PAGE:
The trial, which is scheduled for Feb. 22, could take several weeks, continuing the crisis atmosphere that has gripped the capital as the showdown between the government and judiciary has escalated. Gilani maintains that the constitution grants Zardari immunity from prosecution. The court says that the rule of law cannot be compromised by allowing the prime minister to flout the court’s orders.
The continued political upheaval is dangerous, analysts say, because it puts pressure on an already weak civilian government. The crisis also distracts from crucial efforts to repair relations between Pakistan and the United States at a time when Pakistan is considered a key player in efforts to bring peace to Afghanistan.
To signal stability, Gilani quickly summoned to his residence government ministers and parliamentary leaders from the various parties that support his ruling Pakistan People’s Party. “The coalition partners expressed complete solidarity with the government,” the group said in a statement.
Before Monday’s hearing, paramilitary troops and police put the capital’s government sector on lockdown. Helicopters hovered in the rainy skies over the capital.
Security forces were already on high alert because of recent fears that militants might lob mortar rounds toward the capital or mount some other form of attack. Police in recent days recovered two mortars from a town on Islamabad’s outskirts. They told the Express Tribune newspaper that at least one of the mortars resembled those used in the shelling last month of the Pakistan Military Academy in Abbottabad, the garrison town where U.S. forces killed Osama bin Laden last May.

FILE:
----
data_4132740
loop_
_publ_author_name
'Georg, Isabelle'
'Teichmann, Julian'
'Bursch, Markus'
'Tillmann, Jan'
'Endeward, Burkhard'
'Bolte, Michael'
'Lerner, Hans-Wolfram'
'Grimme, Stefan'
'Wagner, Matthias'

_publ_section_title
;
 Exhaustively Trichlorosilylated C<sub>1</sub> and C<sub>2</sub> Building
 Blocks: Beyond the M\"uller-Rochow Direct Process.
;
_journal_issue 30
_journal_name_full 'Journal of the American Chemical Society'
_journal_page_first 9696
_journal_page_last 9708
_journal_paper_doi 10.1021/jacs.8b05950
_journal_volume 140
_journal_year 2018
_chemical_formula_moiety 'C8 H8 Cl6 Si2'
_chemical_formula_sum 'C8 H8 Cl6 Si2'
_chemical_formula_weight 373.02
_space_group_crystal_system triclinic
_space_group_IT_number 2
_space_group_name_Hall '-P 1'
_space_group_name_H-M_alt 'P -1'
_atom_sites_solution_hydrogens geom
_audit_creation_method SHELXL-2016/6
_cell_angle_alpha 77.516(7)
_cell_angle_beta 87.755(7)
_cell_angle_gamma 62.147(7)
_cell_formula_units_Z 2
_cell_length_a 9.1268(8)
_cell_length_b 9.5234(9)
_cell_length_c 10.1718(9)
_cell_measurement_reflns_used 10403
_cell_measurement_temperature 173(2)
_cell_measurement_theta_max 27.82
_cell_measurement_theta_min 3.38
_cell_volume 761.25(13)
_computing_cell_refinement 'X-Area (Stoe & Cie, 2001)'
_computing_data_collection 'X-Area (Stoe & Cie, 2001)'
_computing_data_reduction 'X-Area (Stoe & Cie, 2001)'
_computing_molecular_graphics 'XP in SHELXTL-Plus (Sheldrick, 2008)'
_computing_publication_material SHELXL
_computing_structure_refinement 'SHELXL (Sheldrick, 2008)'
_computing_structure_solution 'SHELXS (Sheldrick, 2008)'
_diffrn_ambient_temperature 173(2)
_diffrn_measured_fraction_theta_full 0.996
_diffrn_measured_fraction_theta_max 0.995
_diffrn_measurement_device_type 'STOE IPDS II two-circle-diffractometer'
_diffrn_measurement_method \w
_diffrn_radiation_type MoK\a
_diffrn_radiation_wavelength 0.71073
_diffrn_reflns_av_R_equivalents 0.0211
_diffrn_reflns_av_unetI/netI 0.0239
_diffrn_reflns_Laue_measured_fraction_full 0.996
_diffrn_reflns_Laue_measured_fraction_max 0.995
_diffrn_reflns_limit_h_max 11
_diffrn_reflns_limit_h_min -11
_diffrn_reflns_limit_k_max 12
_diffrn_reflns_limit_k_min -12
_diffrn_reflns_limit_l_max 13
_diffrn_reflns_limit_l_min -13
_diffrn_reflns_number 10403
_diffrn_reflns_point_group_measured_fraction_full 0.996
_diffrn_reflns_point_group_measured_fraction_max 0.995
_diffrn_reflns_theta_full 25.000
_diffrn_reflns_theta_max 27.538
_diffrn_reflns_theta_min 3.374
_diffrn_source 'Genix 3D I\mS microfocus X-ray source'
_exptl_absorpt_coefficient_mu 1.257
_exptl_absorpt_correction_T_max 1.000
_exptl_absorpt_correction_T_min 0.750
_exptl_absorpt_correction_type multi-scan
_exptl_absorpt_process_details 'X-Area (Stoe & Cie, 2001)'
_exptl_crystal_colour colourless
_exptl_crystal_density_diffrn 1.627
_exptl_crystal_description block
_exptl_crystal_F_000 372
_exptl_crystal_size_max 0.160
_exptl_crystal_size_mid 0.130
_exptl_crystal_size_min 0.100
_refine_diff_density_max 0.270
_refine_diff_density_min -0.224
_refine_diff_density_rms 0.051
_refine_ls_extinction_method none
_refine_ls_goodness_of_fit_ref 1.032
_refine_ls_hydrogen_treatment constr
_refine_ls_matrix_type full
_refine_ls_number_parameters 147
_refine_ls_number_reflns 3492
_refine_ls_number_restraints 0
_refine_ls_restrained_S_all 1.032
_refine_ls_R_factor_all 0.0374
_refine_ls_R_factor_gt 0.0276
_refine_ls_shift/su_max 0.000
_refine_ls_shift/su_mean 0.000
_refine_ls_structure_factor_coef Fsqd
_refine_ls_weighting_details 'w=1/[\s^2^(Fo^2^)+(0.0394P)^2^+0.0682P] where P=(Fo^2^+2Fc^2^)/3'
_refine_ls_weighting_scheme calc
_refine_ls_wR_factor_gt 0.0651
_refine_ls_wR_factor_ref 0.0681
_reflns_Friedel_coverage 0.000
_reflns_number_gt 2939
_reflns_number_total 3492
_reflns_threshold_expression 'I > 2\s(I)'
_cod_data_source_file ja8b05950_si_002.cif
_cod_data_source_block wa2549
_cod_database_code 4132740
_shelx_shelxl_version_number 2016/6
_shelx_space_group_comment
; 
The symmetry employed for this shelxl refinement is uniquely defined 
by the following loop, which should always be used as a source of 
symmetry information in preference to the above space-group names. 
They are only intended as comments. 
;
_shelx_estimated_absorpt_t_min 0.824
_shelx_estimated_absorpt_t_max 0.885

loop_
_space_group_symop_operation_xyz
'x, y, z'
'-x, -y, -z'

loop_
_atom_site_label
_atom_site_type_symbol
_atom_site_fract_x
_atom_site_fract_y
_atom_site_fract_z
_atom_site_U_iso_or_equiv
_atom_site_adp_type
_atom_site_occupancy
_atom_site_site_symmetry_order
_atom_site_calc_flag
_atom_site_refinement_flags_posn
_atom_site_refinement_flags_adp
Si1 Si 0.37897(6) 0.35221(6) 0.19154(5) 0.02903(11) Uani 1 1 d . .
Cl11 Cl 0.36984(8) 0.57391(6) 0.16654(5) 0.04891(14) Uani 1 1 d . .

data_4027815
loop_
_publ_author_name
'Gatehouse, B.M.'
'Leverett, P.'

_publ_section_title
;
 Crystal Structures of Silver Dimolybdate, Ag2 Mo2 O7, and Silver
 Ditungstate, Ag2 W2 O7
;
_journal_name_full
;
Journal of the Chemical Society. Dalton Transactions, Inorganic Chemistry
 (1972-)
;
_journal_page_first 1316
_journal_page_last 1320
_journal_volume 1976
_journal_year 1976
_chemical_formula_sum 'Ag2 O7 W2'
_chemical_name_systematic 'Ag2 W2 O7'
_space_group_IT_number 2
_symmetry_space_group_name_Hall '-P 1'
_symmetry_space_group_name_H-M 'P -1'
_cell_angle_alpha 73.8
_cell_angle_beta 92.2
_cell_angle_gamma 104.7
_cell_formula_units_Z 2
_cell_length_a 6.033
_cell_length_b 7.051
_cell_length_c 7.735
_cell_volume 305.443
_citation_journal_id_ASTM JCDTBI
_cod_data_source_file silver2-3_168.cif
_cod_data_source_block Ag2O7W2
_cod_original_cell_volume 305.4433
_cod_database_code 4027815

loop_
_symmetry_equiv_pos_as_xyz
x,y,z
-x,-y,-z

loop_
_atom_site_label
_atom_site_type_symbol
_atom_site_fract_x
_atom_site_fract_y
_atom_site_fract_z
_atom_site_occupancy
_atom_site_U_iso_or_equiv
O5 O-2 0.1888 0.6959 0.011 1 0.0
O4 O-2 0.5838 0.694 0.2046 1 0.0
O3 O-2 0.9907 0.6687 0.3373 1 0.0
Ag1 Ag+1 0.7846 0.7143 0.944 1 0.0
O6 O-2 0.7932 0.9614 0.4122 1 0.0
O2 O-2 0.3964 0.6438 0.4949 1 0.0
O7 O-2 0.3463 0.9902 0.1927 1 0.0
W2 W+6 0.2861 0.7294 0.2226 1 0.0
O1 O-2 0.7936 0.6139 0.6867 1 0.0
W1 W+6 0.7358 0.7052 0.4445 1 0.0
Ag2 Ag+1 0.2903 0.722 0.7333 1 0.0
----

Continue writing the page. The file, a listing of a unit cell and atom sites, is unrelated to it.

On Monday morning, Gilani drove himself to court in a white Toyota Land Cruiser, as he had in a previous court appearance. The Supreme Court earlier had asked the prime minister not to bring his car inside the premises and to instead leave it outside the court compound as an ordinary citizen would.
But late Sunday, the court relented, after the government cited security concerns.
Inside the marble-walled courtroom, with its translucent ceiling soaring five stories overhead, the prime minister stood at the rostrum as the charge sheet was read.
Justice Nasir ul Mulk, who heads the seven-judge panel handling the case, said Gilani must stand trial because the prime minister had failed to write a letter to Swiss authorities to revive money-laundering and kickback cases involving Zardari dating to the 1990s.
Asked whether he had heard the indictment, Gilani replied, “Yes, I have heard it and I also understand what it means.”
Although two previous Pakistani prime ministers, Zulfiqar Ali Bhutto and Nawaz Sharif, have received contempt-of-court notices, Gilani is the first to be formally indicted on that charge.
“We are standing here with a sad heart. It’s a very sad day in the history of the country,” Qamar Zaman Kaira, a senior leader of Pakistan People’s Party, told journalists after the hearing.
But he quashed any speculation about Gilani stepping down, saying: “He is the prime minister and he will continue to be the prime minister.”
Correspondent Shaiq Hussain contributed to this report.